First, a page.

Lee Roy firmly said that people can’t really see what you do onstage if you audition in a small studio, you need to be seen in the environment you will eventually perform in. It’s bizarre to me that Broadway show auditions were always on stages and the theatre community has accepted that we can’t do it anymore. Why not? I would love to go back to the way it was, which truly is the ideal way to audition. Broadway performers and creative staff, join my movement! Anyhoo… after Lee Roy showed everything he had, Gower Champion came up to the stage and motioned for Lee Roy to lean down. He told Lee Roy “You’re not right for the role of Andy Lee. You’re very right for Billy Lawlor.” Lee Roy agreed and got the role he wanted. However, everyone warned him that Gower was notorious for casting someone and then reneging the offer. Lee Roy was a nervous wreck, but he did wind up starring in the show.
However, the fabulous Lisa Brown was offered the female lead of Peggy Sawyer and, right before rehearsals, Gower saw another dancer at an open call. He loved her and his associates told him it was the woman who had sent in a video of herself in A Chorus Line. He had never watched the video but flipped out when he saw her in person. True to his rep, he wound up casting Wanda Richert as Peggy Sawyer after offering it to Lisa Brown. What made it worse is that when Lisa was offered the role, she had just quit The Best Little Whorehouse in Texas, the Broadway show she was in at the time. The good news, however, is that Lisa wound up taking over the role later in the run. Here she is with Lee Roy!
Lee Roy told me about talking to Gower during rehearsals and lamenting that he was born too late. He wanted to be a movie song-and-dance man. Gower agreed that he was an old-fashioned song-and-dance man and he had tried to be “hip” in the ‘70s but it didn’t work. He told Lee Roy that when David Merrick offered him 42 Street, despite his checkered past with him (they had issues during the previous Broadway musicals they had done together) and despite Gower’s health problems, he felt he had to do it because, as he told Lee Roy, “I don’t want to be remembered as a has-been.” Things worked out: Lee Roy says 42 Street wound up being Gower's greatest success.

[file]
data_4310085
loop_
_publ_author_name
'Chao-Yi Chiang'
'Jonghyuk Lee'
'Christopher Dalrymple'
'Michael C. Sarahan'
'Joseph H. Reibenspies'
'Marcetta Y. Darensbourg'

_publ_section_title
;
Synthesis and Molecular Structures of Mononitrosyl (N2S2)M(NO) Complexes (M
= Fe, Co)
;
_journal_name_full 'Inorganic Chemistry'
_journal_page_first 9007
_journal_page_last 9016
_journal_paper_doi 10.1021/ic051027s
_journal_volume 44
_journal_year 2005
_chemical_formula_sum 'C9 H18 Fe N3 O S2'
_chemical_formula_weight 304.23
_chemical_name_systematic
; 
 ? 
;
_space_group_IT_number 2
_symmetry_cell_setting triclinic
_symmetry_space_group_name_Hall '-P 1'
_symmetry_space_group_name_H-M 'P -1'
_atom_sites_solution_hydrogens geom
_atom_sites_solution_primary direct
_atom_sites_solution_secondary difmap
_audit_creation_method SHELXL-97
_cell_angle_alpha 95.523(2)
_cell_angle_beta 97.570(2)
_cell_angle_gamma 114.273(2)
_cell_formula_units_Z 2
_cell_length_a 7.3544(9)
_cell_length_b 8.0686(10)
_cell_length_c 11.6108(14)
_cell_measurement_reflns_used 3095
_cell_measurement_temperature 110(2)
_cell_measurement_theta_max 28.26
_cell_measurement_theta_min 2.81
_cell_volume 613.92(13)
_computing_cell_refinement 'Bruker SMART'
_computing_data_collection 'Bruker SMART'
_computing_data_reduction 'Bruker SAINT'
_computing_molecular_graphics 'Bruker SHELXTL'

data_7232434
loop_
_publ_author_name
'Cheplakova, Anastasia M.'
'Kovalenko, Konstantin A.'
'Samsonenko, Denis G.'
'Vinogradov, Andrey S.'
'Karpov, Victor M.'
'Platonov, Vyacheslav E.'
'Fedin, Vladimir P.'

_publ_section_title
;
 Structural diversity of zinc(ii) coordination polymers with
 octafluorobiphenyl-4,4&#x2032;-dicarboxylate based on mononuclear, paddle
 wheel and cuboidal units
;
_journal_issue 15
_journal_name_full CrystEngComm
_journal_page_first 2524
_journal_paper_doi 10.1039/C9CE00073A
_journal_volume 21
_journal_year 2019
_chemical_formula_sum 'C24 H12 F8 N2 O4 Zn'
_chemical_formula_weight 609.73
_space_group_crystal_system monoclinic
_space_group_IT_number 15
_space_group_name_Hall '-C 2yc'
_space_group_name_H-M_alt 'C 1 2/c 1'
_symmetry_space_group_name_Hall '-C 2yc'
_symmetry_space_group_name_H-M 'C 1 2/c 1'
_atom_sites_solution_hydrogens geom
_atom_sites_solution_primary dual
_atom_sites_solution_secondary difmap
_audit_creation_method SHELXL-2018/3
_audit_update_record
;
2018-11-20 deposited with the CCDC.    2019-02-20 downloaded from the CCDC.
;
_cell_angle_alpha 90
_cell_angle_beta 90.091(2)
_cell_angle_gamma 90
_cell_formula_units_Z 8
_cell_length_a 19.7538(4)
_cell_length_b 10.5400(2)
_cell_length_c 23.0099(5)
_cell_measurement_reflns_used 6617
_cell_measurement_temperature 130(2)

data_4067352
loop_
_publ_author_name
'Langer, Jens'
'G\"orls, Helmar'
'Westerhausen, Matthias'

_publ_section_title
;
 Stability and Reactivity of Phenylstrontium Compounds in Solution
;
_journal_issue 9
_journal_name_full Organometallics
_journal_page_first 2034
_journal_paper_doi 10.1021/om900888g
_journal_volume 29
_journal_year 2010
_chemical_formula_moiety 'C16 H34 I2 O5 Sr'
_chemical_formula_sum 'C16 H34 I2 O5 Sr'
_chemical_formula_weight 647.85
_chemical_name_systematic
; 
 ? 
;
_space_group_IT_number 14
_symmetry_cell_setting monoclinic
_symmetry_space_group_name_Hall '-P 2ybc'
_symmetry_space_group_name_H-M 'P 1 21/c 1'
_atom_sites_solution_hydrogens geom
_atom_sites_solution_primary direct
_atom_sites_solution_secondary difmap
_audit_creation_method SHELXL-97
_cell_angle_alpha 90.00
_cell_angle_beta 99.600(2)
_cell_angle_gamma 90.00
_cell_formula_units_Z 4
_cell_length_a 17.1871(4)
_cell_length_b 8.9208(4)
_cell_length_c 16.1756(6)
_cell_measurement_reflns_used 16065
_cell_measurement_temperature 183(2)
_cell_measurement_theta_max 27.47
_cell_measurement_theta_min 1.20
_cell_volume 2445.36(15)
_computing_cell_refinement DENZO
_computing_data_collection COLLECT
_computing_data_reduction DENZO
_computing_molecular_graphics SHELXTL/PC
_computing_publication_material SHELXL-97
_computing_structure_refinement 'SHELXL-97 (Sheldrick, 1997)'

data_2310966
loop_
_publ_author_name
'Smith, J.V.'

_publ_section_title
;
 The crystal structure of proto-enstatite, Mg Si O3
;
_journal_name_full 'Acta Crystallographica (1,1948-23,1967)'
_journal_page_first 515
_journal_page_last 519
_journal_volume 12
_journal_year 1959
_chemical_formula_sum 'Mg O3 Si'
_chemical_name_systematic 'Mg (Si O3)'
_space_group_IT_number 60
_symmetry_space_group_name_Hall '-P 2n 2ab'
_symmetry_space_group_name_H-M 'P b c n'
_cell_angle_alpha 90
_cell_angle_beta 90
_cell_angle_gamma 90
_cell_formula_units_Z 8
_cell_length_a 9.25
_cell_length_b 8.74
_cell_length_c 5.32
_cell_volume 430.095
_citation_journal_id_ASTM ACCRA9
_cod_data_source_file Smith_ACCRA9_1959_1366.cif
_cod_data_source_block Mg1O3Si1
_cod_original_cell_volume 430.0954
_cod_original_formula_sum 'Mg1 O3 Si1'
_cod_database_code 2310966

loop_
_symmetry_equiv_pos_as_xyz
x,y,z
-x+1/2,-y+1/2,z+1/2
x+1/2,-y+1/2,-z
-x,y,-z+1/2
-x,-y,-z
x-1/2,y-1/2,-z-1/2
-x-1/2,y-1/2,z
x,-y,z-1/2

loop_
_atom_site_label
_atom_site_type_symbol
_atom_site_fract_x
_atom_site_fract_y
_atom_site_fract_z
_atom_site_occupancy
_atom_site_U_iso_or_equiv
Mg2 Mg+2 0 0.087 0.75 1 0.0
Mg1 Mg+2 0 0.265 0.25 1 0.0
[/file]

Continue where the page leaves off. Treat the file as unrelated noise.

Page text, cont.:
He also told me that he saw Gower in Wanda Ritchert’s dressing room right after an invited preview of the show and told Gower that, based on the audience’s reaction, the show would be a hit. Wanda agreed and said to Gower, “And it’s all because of you!” Gower hugged them both and said, “No. It’s all because of us.” Lee Roy was moved to tears… and that was the last time he saw him. Gower Champion died the morning of opening night and, as legend has it, David Merrick announced it during the curtain call. The cast had been called to the theatre during the day under the guise of a rehearsal, but it was really to sequester them so no one would find out about Gower’s death that morning…. and David would be able to drop the bomb in front of a theatre full of reporters whom he had invited. Of course, it was such a dramatic moment caught on camera that the show made headlines around the world and it became a huge international hit. Lee Roy told us that at the opening night party, Bob Fosse came up to him “That son of a bitch. I filmed my own death with ‘All That Jazz’ but he had to do me one better by doing it on opening night!” Lee Roy knew Gower would have loved that and they laughed up a storm.
Lee Roy also told me that Gower didn’t tap. He would stage the numbers in terms of physically placing people and dramatically and musically building what would happen, but the tap steps were left to his associates: Karin Baker and Randy Skinner. Look how incredible Lee Roy is. I’m obsessed with the energy and the uniqueness of his dancing. It’s so physically wild! Watch this below then peace out. See you in the States!